Archive for the ‘Morality’ Category

In California, Conservatives have been cheated once again with Governor Arnold


The word “MOM” and “DAD” is now banned in schools in California

Talk about stupidity

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Applying Presuppositionalism against Secularism by showing who can account for specific observations derived from the books on Harry Potter.

I thought this might interest some of you out there.

The links to the Alpha Omega Ministry Blog:



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Who’s responsibility is it to protect yourself?

I could finally sit down and write here on wordpress for a little bit!

What a tragedy it has been for the Virginia Tech shooting incident. That was alot of people.

For those who were interested, Xanga featured had this Xanga user who went to Virginia Tech that might be interesting for some of you here: http://www.xanga.com/whosjennel/584546877/please-pray.html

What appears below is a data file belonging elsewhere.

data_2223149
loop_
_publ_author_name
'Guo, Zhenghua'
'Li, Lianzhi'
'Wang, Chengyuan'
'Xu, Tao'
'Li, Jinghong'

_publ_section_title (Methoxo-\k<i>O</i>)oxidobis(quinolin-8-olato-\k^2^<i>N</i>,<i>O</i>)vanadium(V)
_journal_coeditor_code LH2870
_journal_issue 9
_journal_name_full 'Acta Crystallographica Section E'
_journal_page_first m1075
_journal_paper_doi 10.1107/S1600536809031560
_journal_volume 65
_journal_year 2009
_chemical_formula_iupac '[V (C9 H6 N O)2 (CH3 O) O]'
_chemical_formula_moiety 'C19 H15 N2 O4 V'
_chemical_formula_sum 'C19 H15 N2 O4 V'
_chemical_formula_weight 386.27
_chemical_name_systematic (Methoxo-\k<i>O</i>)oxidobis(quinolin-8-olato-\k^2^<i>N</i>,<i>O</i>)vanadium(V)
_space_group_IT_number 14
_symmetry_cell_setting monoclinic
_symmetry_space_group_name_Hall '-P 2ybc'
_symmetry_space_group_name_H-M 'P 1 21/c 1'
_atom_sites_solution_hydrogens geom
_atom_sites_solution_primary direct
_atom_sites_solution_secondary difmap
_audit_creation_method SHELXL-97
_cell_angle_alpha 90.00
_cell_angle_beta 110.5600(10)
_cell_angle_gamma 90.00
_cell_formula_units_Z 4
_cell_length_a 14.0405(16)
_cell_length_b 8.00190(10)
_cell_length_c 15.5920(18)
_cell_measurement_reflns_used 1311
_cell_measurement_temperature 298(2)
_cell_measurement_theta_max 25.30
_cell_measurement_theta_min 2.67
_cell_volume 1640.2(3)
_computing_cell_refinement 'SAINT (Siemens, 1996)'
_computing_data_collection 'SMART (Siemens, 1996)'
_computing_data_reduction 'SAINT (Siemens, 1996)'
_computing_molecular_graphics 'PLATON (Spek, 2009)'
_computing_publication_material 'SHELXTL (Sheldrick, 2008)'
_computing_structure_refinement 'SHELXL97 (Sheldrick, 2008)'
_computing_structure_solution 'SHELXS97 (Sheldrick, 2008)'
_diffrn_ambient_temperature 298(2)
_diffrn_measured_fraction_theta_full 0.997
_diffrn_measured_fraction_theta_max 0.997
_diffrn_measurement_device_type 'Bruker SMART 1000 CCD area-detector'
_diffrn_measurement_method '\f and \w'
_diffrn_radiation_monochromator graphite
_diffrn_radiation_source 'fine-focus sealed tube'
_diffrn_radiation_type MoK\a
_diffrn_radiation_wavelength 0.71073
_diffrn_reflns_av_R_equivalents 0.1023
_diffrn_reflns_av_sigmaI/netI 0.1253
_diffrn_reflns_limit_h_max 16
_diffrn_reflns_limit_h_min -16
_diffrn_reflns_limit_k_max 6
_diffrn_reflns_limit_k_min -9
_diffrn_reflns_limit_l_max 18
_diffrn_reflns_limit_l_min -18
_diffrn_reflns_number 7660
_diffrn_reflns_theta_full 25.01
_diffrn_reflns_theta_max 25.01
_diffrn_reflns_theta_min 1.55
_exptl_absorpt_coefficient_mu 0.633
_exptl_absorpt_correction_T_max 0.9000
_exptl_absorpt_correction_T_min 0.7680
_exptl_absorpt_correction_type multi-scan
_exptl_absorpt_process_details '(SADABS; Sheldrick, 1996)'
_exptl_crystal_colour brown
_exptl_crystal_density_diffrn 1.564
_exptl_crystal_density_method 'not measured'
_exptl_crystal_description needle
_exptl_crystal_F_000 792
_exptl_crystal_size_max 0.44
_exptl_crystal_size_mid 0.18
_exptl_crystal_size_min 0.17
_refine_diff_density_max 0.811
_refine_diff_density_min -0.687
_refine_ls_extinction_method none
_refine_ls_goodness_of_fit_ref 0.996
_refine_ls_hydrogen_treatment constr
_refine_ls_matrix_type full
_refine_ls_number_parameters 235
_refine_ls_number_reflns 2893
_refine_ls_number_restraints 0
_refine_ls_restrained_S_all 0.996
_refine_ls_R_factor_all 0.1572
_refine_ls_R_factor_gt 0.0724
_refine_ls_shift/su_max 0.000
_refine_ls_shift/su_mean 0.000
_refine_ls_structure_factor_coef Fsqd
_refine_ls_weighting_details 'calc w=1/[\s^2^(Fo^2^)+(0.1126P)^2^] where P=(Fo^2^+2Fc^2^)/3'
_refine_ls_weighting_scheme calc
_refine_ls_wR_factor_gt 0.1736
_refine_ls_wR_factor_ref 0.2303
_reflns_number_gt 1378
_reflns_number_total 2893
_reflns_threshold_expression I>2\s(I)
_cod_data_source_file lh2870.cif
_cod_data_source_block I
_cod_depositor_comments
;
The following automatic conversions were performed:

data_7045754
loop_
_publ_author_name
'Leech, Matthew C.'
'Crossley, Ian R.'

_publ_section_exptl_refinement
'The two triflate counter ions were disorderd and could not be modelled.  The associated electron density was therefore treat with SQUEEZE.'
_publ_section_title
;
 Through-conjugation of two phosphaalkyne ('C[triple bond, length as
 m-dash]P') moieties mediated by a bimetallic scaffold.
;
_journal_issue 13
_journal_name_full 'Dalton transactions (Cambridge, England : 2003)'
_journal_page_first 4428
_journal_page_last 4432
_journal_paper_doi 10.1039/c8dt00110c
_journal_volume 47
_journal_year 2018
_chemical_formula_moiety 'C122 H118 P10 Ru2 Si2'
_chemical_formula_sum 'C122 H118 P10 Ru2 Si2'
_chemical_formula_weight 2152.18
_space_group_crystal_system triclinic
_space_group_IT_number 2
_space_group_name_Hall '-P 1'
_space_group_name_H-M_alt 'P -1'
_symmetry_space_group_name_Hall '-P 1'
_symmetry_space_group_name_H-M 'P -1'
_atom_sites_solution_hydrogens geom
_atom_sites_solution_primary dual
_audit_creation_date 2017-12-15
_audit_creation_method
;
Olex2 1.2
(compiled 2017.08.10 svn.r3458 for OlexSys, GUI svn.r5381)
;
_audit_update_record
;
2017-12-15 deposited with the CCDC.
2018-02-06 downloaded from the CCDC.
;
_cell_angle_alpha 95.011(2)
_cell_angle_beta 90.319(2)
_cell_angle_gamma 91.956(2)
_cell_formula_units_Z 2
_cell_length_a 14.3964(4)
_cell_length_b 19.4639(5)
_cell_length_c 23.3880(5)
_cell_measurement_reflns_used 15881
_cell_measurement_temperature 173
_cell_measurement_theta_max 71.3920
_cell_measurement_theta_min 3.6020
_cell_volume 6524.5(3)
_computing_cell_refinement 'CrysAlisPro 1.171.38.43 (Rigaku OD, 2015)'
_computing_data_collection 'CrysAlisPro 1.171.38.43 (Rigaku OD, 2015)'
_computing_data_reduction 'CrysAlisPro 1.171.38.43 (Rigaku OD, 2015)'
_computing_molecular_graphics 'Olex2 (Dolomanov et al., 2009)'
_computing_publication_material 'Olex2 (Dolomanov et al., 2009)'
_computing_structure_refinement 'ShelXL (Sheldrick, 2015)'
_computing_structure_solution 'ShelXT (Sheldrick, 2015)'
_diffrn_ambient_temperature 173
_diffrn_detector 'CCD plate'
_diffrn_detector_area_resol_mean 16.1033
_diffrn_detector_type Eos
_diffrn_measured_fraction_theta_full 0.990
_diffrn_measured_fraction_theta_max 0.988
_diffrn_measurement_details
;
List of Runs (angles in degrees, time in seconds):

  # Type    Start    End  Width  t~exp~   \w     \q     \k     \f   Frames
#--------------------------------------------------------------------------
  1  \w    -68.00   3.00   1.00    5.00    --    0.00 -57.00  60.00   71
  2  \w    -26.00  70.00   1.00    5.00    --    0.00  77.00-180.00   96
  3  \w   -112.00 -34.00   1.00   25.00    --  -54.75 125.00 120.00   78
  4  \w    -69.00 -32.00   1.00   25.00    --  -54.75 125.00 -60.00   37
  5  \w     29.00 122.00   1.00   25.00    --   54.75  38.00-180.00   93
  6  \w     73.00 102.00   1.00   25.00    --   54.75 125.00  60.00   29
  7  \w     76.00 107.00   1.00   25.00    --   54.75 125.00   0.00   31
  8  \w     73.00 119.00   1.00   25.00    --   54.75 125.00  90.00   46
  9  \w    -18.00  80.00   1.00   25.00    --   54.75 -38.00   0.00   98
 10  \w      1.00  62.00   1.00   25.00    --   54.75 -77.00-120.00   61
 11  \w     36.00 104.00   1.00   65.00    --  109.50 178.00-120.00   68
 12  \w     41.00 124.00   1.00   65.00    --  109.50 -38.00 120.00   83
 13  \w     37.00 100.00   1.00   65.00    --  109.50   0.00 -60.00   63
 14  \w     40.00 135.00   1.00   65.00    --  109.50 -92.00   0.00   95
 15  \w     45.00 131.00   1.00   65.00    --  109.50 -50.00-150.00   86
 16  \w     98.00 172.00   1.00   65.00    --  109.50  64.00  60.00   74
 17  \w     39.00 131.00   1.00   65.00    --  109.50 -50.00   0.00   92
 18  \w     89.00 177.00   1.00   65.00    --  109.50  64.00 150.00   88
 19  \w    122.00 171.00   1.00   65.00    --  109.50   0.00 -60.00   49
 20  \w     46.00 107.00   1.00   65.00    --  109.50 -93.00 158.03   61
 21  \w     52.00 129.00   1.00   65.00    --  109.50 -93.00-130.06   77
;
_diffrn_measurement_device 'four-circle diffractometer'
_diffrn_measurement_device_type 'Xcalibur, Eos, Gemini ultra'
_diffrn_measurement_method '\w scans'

Don’t want to be too political but I found this Blog made some good points

The question that has been in my head is, who’s primary responsibility is it, for the protection of your own life–is it the state, or you? Who would be better at defending your own life???

For over a hundred years, U.S. courts have ruled that individuals have no right to police protection. But given the numerous — almost routine — warnings from police spokesmen not to “take the law into your own hands” by resisting criminal violence with reasonable force, you really can’t blame people like the Shourds for thinking they have a right to the protection of the State.